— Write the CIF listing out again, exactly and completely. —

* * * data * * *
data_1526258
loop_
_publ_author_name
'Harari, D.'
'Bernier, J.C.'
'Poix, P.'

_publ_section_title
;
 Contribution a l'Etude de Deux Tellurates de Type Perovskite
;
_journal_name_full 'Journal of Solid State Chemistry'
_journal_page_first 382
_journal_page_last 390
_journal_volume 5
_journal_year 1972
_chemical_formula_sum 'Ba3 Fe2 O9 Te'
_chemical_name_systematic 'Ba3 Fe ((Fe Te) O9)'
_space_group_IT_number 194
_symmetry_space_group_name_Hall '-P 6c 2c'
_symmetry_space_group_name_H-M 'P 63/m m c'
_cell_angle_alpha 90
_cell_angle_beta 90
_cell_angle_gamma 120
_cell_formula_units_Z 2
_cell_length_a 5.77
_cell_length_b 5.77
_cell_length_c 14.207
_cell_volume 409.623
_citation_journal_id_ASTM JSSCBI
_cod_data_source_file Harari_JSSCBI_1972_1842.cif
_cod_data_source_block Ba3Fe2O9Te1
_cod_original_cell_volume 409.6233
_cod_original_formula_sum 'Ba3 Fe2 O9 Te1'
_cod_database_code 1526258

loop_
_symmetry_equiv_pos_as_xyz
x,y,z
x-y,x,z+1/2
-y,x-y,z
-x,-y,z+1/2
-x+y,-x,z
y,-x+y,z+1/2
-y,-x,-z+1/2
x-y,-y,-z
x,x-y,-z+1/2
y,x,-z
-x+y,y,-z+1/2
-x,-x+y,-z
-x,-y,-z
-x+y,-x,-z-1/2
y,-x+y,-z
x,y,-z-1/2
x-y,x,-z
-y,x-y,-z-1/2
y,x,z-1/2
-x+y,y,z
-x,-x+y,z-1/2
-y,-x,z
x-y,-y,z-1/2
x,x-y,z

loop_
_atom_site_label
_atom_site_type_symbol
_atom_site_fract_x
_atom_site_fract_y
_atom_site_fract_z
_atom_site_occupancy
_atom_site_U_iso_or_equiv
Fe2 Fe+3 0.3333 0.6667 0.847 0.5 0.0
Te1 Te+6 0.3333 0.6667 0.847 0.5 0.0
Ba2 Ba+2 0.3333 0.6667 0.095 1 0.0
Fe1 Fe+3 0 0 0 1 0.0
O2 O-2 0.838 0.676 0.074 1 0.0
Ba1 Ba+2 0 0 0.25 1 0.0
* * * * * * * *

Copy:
data_1526258
loop_
_publ_author_name
'Harari, D.'
'Bernier, J.C.'
'Poix, P.'

_publ_section_title
;
 Contribution a l'Etude de Deux Tellurates de Type Perovskite
;
_journal_name_full 'Journal of Solid State Chemistry'
_journal_page_first 382
_journal_page_last 390
_journal_volume 5
_journal_year 1972
_chemical_formula_sum 'Ba3 Fe2 O9 Te'
_chemical_name_systematic 'Ba3 Fe ((Fe Te) O9)'
_space_group_IT_number 194
_symmetry_space_group_name_Hall '-P 6c 2c'
_symmetry_space_group_name_H-M 'P 63/m m c'
_cell_angle_alpha 90
_cell_angle_beta 90
_cell_angle_gamma 120
_cell_formula_units_Z 2
_cell_length_a 5.77
_cell_length_b 5.77
_cell_length_c 14.207
_cell_volume 409.623
_citation_journal_id_ASTM JSSCBI
_cod_data_source_file Harari_JSSCBI_1972_1842.cif
_cod_data_source_block Ba3Fe2O9Te1
_cod_original_cell_volume 409.6233
_cod_original_formula_sum 'Ba3 Fe2 O9 Te1'
_cod_database_code 1526258

loop_
_symmetry_equiv_pos_as_xyz
x,y,z
x-y,x,z+1/2
-y,x-y,z
-x,-y,z+1/2
-x+y,-x,z
y,-x+y,z+1/2
-y,-x,-z+1/2
x-y,-y,-z
x,x-y,-z+1/2
y,x,-z
-x+y,y,-z+1/2
-x,-x+y,-z
-x,-y,-z
-x+y,-x,-z-1/2
y,-x+y,-z
x,y,-z-1/2
x-y,x,-z
-y,x-y,-z-1/2
y,x,z-1/2
-x+y,y,z
-x,-x+y,z-1/2
-y,-x,z
x-y,-y,z-1/2
x,x-y,z

loop_
_atom_site_label
_atom_site_type_symbol
_atom_site_fract_x
_atom_site_fract_y
_atom_site_fract_z
_atom_site_occupancy
_atom_site_U_iso_or_equiv
Fe2 Fe+3 0.3333 0.6667 0.847 0.5 0.0
Te1 Te+6 0.3333 0.6667 0.847 0.5 0.0
Ba2 Ba+2 0.3333 0.6667 0.095 1 0.0
Fe1 Fe+3 0 0 0 1 0.0
O2 O-2 0.838 0.676 0.074 1 0.0
Ba1 Ba+2 0 0 0.25 1 0.0